I get many questions of how to improve singing and vocal recordings. Here I’m going to share some simple tips and tricks. This tutorial will cover:
- How to practice singing
- How to record vocals
Practicing the song should be done at home and not in the studio when you pay expensive money and waste other people’s time.
If you have written the song maybe you think you already know it but my experience is that when you record the song for the first time it’s always something different from what’s on the paper or in your head.
First of all, you have to stand up. That’s very important when singing, then you can breathe properly. You shouldn’t be too stiff while you sing. But if you dance around too much, then you lose contact with the mic. But you always sing better if you imagine that you’re performing live.
I do three things when I practice singing a new song:
- First thing in the practice process is to read the song. That way you can envision the lyrics in your head and see it in front of you. That will help emphasize parts of the lyrics which will make the vocals more alive.
- The next thing is to hum it. Both the reading and the humming, I do several times. Before you actually sing it. An alternative to humming is to sing it without consonants. “Happy birthday to you” would be “a-y i-a o ou” Both humming and singing without consonants helps you find the correct pitch.
- Sing it. When you sing it, then sing it from start to the end a couple of times. If you have the backing track you can practice with and without it. Practice to sing and try to hear your voice. If you have a mic you can sing in the mic with feedback in your headphones, so you hear your vocals. It’s also good to practice with mic and headphones so you’re comfortable with it when you come to the studio. If it feels awkward singing with headphones you can put one of the phones beside your ear. If some part feels difficult, practice that one separately several times. Also consider changing the lyrics if the lyrics doesn’t fit perfectly. If you’re not the songwriter that would be Ok anyhow. It’s you that’s going to do the job after all. Most song writers are used to that and will accept it. The lyrics should follow the rhythm of the song. See How to write your second hit song
But now you have practiced the song and it’s time to start recording it.
You will listen to the backing track in your headphones so it’s good if you have practiced that before so it doesn’t feel uncomfortable.
Use a pop killer, that’s something you should always use. It kills pops, like consonants that can be very noisy in the recording. It’s also possible to kill these pops in a filter effect afterwards but it’s better to use the pop filter.
The distance to the mic should be about 10 centimeters or 4 inches.
First thing is to sing it from start to end. You can do that two times, maybe three times. The more recorded vocals the engineer has, the easier the editing will be.
Sing the song in smaller parts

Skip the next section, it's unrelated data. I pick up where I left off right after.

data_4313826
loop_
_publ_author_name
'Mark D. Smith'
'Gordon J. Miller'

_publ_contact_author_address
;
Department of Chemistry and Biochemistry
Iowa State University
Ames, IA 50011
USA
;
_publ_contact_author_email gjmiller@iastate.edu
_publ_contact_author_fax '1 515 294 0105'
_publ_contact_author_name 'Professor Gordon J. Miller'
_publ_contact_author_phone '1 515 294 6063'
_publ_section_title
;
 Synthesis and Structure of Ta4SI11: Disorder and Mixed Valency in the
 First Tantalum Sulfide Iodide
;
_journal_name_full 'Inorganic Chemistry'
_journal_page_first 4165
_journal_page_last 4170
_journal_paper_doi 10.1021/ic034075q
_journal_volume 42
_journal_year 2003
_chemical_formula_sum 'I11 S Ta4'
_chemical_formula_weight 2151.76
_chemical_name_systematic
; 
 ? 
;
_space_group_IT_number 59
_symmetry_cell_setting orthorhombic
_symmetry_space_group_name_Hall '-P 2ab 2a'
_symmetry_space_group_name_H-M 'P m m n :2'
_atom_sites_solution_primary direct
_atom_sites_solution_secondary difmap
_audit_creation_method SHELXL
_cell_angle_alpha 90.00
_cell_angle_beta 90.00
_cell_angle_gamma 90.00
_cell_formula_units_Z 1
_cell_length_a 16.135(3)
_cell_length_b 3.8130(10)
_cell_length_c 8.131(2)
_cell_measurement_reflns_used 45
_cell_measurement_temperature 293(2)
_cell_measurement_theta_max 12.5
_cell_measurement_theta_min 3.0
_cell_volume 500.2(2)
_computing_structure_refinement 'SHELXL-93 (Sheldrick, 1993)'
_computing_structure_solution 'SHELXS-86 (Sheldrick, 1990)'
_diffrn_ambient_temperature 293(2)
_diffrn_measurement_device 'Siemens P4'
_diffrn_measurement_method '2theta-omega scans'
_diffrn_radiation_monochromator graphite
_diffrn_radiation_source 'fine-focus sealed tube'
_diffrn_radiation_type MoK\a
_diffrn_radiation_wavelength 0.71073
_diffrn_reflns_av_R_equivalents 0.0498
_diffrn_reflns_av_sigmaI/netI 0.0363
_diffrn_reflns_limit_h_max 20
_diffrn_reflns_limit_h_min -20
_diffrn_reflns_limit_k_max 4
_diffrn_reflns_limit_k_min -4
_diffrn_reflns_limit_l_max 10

I actually want to sing the song in parts. It works for me, but if you think it’s crazy or doesn’t work for you, then at least you should sing one verse three times, and then the second verse three times, and so on. But I actually go down to phrases. Here’s How you do it: The engineer marks the bars of the phrase in the DAW. Then presses the cycle button which will make the recording make several takes after each other of that particular section. When this is done, and you have recorded the whole song in different sections, then the engineer can pick from every section the take that works the best.
Maybe you think that there will inconsistencies between these different takes. My experience is there won’t. If you’re singing the song from start to end, there may also be inconsistencies, because when you have been singing for three minutes from start to end, you don’t sing in the same way when you begin and when you end.
But if you still want to sing from the beginning to the end, I would recommend you to sing verse 1, 2, 3 and then go back to verse 1 and sing that one last. Then you perhaps get that consistency anyway.
I prefer to have at least five or six takes of every part and it’s often the second last part that’s the best. I don’t know why, but that’s an experience I have.
Dubs and harmonies
The engineer will make your vocals sound thicker by adding Eq, reverb, harmonies and other effects in the post production. It’s possible to do this with just one take, but it might sound better with several takes.
A dub is a duplicate take that will make the vocals thicker and will sound like a reverb or delay. It can also be panned to the sides so your vocals will fill the room better. The dub must be aligned perfectly with the main take so it doesn’t sound like two voices. You achieve this by singing shorter parts several times as described above so each take will be similar to the others. Particularly important are consonants in the beginning and end of words that will be hard to sync. They can be edited away by the engineer, but you can also sing each word without these constants in the dub take. The word “Consonant” would be sung as “-onsonan-“
Harmonies or stems can also be created from the main take by the engineer, but they will better if you sing the harmonies.
Dubs and harmonies might be used to create a backing choir sound, but it can also be more subtle and not hearable to the listener but will anyhow create a thicker sound.
A lot of things can be done in post production. See How to mix your vocals professionally